Energy groups are pushing back against an effort to shut down the Dakota Access pipeline during an additional environmental review.
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The American Petroleum Institute and other trade organizations say taking the Dakota Access pipeline out of commission would have a negative impact on the oil industry and local economies. The response comes amid a court battle between four American Indian tribes and Energy Transfer Partners (NYSE:ETP), the company that built Dakota Access.
The Standing Rock Sioux and three other American Indian tribes in the Dakotas have been fighting the pipeline for more than a year, arguing that the $3.8 billion project built by Texas-based Energy Transfer Partners (NYSE:ETP) threatens cultural sites and tribal water supplies. The company disputes that and maintains the pipeline is safe.
After months of delays, it began moving North Dakota oil through South Dakota and Iowa to a distribution point in Illinois on June 1. However, U.S. District Judge James Boasberg later that month ordered the Army Corps of Engineers, which permitted the project, to further review the pipeline's impact on the Standing Rock tribe. The judge is deciding whether to shut down the pipeline until the completion of the work, which is expected to take several more months.
Groups including the American Petroleum Institute, American Fuel and Petrochemical Manufacturers, Association of Oil Pipe Lines, national Chamber of Commerce and National Association of Manufacturers asked to submit their stance on the matter. They maintained in court documents that ceasing pipeline operations "would have serious adverse economic impacts throughout the oil industry and local and regional economies."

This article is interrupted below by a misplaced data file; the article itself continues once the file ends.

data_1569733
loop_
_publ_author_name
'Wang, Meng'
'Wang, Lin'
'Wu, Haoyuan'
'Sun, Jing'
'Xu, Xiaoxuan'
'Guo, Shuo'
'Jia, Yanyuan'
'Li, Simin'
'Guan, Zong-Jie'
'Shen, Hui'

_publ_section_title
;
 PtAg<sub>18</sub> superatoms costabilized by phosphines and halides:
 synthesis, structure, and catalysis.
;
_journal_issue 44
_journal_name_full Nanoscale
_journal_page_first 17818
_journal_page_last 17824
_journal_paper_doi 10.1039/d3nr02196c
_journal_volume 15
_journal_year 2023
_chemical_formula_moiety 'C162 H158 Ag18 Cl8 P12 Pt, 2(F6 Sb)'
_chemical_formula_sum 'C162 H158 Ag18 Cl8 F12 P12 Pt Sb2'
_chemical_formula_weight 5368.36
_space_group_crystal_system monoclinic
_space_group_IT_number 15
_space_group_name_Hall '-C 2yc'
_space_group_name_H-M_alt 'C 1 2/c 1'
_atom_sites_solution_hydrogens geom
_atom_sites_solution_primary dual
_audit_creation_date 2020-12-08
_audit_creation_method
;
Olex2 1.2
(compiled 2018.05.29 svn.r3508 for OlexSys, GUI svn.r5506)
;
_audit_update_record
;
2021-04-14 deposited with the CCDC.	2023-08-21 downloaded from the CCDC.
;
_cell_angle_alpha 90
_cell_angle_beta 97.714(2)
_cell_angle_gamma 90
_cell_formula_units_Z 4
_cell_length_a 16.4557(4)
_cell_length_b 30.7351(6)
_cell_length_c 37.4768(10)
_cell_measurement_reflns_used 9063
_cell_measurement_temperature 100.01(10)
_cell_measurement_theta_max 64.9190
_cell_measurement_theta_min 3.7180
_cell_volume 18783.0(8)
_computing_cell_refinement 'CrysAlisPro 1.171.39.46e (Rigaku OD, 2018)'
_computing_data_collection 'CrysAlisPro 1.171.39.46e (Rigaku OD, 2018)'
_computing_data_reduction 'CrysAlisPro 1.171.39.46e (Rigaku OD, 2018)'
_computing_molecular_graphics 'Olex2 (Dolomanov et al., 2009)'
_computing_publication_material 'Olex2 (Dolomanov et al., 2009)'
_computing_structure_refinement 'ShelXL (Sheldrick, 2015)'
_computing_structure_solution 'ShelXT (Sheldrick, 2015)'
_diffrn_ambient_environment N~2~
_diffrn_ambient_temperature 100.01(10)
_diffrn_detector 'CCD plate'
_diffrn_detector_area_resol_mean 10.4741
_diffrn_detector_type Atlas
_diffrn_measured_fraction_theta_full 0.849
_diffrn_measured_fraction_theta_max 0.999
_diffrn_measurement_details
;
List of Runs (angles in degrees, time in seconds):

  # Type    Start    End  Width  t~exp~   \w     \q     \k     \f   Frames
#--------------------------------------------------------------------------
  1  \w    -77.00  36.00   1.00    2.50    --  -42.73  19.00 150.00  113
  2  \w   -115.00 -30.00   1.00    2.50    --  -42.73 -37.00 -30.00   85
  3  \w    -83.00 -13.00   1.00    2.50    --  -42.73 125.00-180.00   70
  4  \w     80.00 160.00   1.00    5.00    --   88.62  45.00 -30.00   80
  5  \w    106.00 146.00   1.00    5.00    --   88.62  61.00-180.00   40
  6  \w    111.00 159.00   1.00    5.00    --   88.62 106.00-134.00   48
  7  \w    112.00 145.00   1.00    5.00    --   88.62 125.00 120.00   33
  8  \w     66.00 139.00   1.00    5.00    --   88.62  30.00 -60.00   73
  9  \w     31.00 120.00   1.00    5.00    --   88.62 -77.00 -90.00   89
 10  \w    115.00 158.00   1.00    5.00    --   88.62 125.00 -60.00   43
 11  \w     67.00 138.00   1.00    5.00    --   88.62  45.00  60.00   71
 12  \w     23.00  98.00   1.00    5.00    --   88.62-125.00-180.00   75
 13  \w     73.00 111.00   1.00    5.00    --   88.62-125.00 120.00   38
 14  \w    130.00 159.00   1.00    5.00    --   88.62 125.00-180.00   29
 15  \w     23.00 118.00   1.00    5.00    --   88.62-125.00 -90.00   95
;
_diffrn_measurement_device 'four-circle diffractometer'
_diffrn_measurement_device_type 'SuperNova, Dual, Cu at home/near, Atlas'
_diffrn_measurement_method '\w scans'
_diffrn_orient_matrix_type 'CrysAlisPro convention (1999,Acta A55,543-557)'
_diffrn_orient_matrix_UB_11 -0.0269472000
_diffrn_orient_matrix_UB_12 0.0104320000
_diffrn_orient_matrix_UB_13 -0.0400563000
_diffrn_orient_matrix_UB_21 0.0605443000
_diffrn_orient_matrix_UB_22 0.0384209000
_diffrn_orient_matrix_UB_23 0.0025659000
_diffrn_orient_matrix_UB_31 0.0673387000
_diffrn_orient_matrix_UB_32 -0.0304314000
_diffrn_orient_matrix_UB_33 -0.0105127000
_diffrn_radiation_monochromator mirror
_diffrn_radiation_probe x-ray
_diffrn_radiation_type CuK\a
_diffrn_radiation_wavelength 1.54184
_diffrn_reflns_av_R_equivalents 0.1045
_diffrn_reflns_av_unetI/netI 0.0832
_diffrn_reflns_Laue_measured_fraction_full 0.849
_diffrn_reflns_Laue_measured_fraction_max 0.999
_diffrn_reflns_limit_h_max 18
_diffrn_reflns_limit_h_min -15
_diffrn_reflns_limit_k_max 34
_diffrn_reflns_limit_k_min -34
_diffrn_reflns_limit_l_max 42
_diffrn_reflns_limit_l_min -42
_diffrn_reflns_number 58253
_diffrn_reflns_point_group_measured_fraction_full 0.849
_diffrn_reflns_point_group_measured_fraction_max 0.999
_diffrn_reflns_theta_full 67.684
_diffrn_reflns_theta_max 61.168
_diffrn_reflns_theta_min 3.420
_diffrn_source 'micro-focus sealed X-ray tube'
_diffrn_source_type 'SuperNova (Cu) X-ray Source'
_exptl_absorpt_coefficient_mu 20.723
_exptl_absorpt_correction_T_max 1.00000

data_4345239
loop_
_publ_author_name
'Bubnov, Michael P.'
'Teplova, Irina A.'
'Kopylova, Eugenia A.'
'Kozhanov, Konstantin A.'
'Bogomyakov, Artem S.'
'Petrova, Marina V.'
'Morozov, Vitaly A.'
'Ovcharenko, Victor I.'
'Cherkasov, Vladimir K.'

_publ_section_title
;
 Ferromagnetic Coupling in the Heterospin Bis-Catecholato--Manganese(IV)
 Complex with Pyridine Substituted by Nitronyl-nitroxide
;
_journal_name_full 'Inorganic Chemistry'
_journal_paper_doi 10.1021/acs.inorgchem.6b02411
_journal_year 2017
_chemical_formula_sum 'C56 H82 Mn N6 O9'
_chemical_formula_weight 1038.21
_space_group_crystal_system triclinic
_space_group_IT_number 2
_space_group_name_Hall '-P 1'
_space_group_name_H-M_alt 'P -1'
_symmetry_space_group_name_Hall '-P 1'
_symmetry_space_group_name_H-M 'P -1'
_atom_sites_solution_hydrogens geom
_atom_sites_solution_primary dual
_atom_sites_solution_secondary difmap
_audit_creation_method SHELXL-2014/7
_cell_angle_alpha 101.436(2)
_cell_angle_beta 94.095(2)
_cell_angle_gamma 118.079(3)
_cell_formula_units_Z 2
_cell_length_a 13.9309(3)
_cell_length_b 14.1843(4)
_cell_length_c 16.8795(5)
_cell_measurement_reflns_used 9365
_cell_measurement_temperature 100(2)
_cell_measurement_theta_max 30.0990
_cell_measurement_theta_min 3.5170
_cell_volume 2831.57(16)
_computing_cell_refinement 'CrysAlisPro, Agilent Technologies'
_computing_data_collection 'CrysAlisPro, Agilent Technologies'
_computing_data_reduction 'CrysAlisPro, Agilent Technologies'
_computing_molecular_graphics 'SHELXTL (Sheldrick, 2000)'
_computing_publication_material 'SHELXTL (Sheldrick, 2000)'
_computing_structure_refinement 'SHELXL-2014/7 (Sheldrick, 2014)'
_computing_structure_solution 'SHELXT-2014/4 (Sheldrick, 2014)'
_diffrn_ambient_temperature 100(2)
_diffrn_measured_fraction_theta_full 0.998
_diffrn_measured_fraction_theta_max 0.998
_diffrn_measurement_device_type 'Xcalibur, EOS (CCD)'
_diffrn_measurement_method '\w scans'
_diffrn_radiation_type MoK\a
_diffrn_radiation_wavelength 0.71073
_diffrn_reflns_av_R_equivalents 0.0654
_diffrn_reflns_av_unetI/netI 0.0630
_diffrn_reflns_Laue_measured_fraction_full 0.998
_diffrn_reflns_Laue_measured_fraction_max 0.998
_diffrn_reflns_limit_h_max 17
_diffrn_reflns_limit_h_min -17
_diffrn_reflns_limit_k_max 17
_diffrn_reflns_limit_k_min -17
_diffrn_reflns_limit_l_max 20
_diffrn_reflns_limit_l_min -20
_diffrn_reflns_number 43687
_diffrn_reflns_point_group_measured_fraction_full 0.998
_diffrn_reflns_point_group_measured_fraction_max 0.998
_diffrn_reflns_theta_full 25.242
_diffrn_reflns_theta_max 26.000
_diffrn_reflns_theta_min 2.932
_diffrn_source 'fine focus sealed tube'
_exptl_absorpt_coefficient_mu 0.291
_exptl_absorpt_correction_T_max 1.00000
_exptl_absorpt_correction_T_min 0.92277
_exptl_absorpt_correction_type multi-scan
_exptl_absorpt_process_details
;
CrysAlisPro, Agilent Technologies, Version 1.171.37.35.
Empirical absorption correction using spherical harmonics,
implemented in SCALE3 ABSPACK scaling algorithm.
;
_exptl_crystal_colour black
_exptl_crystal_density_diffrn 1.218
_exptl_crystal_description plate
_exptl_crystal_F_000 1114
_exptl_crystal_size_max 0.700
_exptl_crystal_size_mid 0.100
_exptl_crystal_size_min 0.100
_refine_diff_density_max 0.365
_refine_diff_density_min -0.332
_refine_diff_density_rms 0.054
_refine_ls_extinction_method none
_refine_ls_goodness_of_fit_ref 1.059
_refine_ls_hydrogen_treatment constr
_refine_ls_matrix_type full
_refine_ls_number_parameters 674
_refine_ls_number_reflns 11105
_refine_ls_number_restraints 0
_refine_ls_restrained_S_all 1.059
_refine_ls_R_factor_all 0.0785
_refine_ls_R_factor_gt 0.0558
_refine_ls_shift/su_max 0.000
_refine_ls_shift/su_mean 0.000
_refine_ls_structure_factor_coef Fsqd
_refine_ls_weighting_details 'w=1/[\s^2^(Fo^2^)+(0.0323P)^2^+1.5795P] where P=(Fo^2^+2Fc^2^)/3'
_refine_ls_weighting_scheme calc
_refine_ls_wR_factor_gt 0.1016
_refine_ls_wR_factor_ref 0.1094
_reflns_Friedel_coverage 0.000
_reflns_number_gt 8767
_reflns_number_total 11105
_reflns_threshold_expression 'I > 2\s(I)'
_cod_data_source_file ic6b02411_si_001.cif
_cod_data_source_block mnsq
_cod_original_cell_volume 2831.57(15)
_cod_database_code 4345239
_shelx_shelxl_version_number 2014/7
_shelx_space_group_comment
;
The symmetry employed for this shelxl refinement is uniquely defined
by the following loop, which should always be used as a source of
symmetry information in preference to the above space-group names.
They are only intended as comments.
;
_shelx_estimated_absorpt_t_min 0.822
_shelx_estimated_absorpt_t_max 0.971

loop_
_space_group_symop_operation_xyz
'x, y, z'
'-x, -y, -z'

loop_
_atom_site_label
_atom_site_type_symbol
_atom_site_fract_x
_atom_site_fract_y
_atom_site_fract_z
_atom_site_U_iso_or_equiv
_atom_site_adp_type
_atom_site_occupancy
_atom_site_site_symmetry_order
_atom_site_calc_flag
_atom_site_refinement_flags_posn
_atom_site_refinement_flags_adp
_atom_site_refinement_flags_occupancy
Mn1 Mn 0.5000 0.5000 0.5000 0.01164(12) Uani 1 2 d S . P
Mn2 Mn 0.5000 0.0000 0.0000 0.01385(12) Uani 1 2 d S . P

Boasberg gave his approval in a one-sentence statement without providing details on his reasoning. Standing Rock attorney Jan Hasselman on Monday said the tribe doesn't object because "everybody who wants to be heard should be heard."
Boasberg in June approved a schedule for arguments that set Monday as the final deadline. His ruling on a potential shutdown could come any time after that.
While Energy Transfer Partners continues defending the project in court, it also is dealing with state government allegations in North Dakota that it improperly reported the discovery of American Indian artifacts during construction.
North Dakota regulators two weeks ago offered a settlement under which the company would make a $15,000 "contribution" and wouldn't have to admit fault. Commissioners said it was an effort to end the drawn-out dispute over whether the company should be fined.
The company responded to the offer by last Thursday's deadline but neither it nor the state disclosed what the answer was. The Public Service Commission scheduled a closed meeting Monday afternoon to discuss the response.
The commission also is looking into whether Energy Transfer Partners removed too many trees and improperly handled some removed soil while laying pipe in the state. Company and state attorneys have been working to negotiate a resolution.
The Associated Press contributed to this report.